“So, are we making a detour tonight or heading straight home?”

I consider suggesting the coffee house but shake my head. I’m already fairly exhausted and I doubt I’d make for excellent company right now.

“I’m tired, so I wouldn’t be much company.”

“You never are,” he jokes a bit flatly, before sitting down in the passenger seat. “How’s the new apartment?”

I start up the engine and half-laugh, half-cough.

“It’s cramped,” I admit, and Giro nods. “I haven’t really unpacked, so that probably contributes to the feeling.”

“Well, let’s hope it’s only temporary, heavy rains make for bountiful harvests.” He says with a thin smile, as I pull out of the gates and head off down the hill past the town.

“That isn’t a saying, I’m not even sure it’s true.”

“It doesn’t have to be true to be a saying,” he laughs quietly. I’m thankful that he doesn’t seem to mind the rather sombre attitude I’ve been carrying with me the last few days. Good friends do that, I think, they weather the stormy weather. There’s another made up saying.

“I guess,” I half-heartedly admit. I’m amazed at how dark it’s gotten, despite it not being that late, but it’s been threatening to rain again for a while; the menacing darkness is probably just that.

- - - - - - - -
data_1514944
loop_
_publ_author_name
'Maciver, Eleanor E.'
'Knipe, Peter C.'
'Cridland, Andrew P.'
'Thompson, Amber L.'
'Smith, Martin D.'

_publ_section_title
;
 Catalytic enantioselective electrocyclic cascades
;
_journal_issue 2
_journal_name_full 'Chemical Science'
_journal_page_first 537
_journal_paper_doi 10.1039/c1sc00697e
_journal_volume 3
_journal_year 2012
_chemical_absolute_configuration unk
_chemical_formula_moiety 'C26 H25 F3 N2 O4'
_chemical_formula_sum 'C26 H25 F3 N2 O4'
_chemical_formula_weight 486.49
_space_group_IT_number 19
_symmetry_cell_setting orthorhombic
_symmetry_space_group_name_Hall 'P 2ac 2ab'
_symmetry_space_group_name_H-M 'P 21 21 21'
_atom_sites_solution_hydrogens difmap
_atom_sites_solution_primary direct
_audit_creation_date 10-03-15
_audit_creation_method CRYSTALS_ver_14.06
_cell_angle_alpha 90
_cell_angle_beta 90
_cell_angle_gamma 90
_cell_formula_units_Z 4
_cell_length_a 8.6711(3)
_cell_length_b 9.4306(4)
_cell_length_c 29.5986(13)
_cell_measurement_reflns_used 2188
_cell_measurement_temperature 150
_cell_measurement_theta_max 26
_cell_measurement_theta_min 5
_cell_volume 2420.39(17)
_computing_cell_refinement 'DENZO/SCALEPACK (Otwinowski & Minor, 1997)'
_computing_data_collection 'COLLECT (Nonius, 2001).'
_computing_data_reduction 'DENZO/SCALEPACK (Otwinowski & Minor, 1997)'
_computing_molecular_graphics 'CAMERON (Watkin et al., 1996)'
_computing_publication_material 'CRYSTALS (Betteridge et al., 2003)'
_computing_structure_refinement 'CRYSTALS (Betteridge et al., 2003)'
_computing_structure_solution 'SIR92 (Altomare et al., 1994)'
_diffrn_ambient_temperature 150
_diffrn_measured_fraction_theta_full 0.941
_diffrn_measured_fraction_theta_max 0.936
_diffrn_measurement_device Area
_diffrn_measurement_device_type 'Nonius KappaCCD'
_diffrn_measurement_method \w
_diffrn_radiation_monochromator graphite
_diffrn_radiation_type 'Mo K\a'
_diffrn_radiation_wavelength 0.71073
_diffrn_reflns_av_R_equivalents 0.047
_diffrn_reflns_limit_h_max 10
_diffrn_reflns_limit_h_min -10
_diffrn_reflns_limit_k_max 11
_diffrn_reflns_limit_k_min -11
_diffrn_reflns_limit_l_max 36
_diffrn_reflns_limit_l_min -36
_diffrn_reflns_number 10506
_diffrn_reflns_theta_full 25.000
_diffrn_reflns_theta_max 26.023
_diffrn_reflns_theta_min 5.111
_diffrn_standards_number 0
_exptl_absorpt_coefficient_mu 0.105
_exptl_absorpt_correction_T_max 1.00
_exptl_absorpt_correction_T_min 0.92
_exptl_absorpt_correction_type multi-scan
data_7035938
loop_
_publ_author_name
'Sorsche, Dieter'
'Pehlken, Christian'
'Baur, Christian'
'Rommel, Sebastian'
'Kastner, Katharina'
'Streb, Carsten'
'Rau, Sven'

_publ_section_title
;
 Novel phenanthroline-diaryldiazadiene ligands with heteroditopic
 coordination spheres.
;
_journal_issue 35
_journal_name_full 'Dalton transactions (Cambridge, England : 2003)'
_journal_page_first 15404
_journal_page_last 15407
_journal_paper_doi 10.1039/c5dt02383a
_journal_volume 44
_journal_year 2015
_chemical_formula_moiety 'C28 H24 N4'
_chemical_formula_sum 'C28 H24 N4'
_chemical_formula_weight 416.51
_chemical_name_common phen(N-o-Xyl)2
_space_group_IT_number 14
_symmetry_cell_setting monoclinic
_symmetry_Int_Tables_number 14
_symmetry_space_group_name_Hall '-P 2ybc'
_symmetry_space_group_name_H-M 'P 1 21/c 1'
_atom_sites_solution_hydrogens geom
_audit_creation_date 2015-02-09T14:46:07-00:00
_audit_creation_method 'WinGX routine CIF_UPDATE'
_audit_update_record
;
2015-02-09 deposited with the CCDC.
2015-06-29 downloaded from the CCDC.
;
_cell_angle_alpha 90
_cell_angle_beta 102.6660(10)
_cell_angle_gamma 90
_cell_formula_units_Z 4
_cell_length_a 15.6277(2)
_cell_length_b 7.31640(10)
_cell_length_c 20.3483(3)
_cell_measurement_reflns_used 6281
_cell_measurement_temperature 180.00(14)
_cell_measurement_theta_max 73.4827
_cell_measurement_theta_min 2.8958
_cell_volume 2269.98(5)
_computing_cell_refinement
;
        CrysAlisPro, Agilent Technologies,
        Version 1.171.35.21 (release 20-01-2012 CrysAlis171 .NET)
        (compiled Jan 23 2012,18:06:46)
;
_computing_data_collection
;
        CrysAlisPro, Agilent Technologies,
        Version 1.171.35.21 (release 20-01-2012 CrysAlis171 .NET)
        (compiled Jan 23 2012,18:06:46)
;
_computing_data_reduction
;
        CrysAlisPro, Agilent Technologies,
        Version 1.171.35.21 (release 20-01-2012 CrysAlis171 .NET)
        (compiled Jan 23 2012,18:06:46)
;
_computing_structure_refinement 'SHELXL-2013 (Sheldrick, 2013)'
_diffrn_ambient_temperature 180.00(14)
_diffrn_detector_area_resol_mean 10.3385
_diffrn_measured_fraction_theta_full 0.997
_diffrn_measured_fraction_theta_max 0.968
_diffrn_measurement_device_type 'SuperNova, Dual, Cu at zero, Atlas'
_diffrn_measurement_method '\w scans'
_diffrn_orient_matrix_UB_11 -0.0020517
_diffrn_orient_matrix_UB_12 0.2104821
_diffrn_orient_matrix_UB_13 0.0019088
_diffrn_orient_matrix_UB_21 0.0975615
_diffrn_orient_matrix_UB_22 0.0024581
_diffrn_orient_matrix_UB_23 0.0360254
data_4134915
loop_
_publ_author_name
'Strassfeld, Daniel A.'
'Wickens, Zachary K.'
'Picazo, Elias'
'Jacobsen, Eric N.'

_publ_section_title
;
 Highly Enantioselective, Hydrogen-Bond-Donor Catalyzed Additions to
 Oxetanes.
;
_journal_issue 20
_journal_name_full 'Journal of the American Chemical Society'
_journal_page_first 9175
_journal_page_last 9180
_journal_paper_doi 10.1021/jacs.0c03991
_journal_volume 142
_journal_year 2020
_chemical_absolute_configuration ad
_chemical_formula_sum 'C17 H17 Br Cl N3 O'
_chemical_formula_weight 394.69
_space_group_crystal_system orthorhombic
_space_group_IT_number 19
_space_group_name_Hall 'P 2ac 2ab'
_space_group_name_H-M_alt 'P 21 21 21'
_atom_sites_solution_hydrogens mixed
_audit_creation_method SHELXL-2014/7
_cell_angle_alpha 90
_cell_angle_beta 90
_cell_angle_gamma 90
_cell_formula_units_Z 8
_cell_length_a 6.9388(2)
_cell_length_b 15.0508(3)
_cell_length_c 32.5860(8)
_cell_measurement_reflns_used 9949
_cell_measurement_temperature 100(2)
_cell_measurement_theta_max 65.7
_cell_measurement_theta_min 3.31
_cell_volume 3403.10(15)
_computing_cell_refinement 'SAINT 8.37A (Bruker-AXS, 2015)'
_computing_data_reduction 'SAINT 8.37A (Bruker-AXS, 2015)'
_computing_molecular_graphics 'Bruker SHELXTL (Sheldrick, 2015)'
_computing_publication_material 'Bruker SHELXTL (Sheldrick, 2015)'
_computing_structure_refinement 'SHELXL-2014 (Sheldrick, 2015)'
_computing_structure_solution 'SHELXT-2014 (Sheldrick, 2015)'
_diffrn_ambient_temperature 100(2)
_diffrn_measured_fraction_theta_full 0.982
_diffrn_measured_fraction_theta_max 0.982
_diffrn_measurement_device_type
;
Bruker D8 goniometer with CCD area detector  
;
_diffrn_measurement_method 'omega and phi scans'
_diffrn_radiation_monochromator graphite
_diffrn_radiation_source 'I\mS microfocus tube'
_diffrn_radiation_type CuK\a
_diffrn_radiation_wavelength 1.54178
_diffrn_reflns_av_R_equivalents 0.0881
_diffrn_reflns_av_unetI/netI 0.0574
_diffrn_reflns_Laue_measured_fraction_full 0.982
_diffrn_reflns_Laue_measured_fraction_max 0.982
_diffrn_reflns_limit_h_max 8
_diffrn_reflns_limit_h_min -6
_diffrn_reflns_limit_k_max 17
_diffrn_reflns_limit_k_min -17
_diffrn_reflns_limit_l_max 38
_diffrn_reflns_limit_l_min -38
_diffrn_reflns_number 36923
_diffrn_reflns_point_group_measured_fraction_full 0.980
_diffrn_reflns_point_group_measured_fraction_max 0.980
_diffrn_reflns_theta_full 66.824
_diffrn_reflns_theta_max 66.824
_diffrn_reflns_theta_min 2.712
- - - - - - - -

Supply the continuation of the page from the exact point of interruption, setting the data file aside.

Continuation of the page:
Sure enough, a single raindrop lands on my windscreen, and then another. And then the whole sky falls down.

“About time, I suppose,” I say, switching the windscreen wipers on. Giro is replying to another text but laughs non-the-less.

“It really never ends,” he laughs.

“The winter?”



We keep driving into the rain, and I pull off the main road into the city side-street. Thankfully, Giro lives only a short drive from my apartment, though his place is considerably nicer and in a far nicer area.

I pull up just before his apartment and turn off the engine.

“Same time tomorrow?” Giro asks, still occupied on his phone.